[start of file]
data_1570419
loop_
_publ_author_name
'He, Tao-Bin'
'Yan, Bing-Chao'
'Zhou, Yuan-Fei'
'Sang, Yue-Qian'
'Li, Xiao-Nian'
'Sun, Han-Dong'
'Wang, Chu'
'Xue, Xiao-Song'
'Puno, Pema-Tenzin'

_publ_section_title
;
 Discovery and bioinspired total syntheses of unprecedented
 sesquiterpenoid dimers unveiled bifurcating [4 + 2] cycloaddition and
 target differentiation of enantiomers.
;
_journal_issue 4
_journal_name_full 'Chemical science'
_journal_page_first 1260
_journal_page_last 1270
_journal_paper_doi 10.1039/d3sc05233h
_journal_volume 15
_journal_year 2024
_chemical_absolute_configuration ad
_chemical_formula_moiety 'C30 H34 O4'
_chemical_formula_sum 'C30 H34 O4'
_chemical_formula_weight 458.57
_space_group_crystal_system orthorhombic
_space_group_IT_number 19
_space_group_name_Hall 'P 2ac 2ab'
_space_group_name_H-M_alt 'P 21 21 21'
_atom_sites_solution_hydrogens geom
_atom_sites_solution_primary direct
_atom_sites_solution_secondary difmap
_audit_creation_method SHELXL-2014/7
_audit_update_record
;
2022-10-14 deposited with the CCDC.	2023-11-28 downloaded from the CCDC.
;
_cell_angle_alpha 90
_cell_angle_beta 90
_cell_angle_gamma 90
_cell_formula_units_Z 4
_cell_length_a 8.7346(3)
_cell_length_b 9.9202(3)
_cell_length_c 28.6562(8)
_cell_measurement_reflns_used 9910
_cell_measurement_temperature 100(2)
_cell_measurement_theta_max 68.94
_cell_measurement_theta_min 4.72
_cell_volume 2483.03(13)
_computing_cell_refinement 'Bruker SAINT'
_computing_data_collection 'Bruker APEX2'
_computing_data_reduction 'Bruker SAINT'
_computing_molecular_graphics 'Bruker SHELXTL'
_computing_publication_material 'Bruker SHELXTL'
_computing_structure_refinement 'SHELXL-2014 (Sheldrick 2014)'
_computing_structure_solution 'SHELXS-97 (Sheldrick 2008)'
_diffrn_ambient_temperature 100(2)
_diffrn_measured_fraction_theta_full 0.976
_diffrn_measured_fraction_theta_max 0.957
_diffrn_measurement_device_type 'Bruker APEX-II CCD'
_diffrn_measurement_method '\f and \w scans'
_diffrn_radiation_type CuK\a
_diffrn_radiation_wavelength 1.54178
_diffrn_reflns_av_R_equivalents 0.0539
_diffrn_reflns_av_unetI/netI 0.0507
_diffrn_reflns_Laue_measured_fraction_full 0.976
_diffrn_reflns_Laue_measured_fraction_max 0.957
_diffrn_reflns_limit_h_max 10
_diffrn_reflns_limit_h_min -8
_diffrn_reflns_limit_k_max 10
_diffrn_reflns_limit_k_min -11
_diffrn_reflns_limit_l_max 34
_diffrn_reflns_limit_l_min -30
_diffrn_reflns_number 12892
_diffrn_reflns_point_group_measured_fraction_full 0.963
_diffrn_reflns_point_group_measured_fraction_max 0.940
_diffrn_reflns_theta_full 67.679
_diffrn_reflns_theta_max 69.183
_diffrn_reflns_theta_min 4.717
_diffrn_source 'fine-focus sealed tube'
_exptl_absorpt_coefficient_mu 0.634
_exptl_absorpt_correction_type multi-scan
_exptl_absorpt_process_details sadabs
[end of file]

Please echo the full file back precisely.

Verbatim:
data_1570419
loop_
_publ_author_name
'He, Tao-Bin'
'Yan, Bing-Chao'
'Zhou, Yuan-Fei'
'Sang, Yue-Qian'
'Li, Xiao-Nian'
'Sun, Han-Dong'
'Wang, Chu'
'Xue, Xiao-Song'
'Puno, Pema-Tenzin'

_publ_section_title
;
 Discovery and bioinspired total syntheses of unprecedented
 sesquiterpenoid dimers unveiled bifurcating [4 + 2] cycloaddition and
 target differentiation of enantiomers.
;
_journal_issue 4
_journal_name_full 'Chemical science'
_journal_page_first 1260
_journal_page_last 1270
_journal_paper_doi 10.1039/d3sc05233h
_journal_volume 15
_journal_year 2024
_chemical_absolute_configuration ad
_chemical_formula_moiety 'C30 H34 O4'
_chemical_formula_sum 'C30 H34 O4'
_chemical_formula_weight 458.57
_space_group_crystal_system orthorhombic
_space_group_IT_number 19
_space_group_name_Hall 'P 2ac 2ab'
_space_group_name_H-M_alt 'P 21 21 21'
_atom_sites_solution_hydrogens geom
_atom_sites_solution_primary direct
_atom_sites_solution_secondary difmap
_audit_creation_method SHELXL-2014/7
_audit_update_record
;
2022-10-14 deposited with the CCDC.	2023-11-28 downloaded from the CCDC.
;
_cell_angle_alpha 90
_cell_angle_beta 90
_cell_angle_gamma 90
_cell_formula_units_Z 4
_cell_length_a 8.7346(3)
_cell_length_b 9.9202(3)
_cell_length_c 28.6562(8)
_cell_measurement_reflns_used 9910
_cell_measurement_temperature 100(2)
_cell_measurement_theta_max 68.94
_cell_measurement_theta_min 4.72
_cell_volume 2483.03(13)
_computing_cell_refinement 'Bruker SAINT'
_computing_data_collection 'Bruker APEX2'
_computing_data_reduction 'Bruker SAINT'
_computing_molecular_graphics 'Bruker SHELXTL'
_computing_publication_material 'Bruker SHELXTL'
_computing_structure_refinement 'SHELXL-2014 (Sheldrick 2014)'
_computing_structure_solution 'SHELXS-97 (Sheldrick 2008)'
_diffrn_ambient_temperature 100(2)
_diffrn_measured_fraction_theta_full 0.976
_diffrn_measured_fraction_theta_max 0.957
_diffrn_measurement_device_type 'Bruker APEX-II CCD'
_diffrn_measurement_method '\f and \w scans'
_diffrn_radiation_type CuK\a
_diffrn_radiation_wavelength 1.54178
_diffrn_reflns_av_R_equivalents 0.0539
_diffrn_reflns_av_unetI/netI 0.0507
_diffrn_reflns_Laue_measured_fraction_full 0.976
_diffrn_reflns_Laue_measured_fraction_max 0.957
_diffrn_reflns_limit_h_max 10
_diffrn_reflns_limit_h_min -8
_diffrn_reflns_limit_k_max 10
_diffrn_reflns_limit_k_min -11
_diffrn_reflns_limit_l_max 34
_diffrn_reflns_limit_l_min -30
_diffrn_reflns_number 12892
_diffrn_reflns_point_group_measured_fraction_full 0.963
_diffrn_reflns_point_group_measured_fraction_max 0.940
_diffrn_reflns_theta_full 67.679
_diffrn_reflns_theta_max 69.183
_diffrn_reflns_theta_min 4.717
_diffrn_source 'fine-focus sealed tube'
_exptl_absorpt_coefficient_mu 0.634
_exptl_absorpt_correction_type multi-scan
_exptl_absorpt_process_details sadabs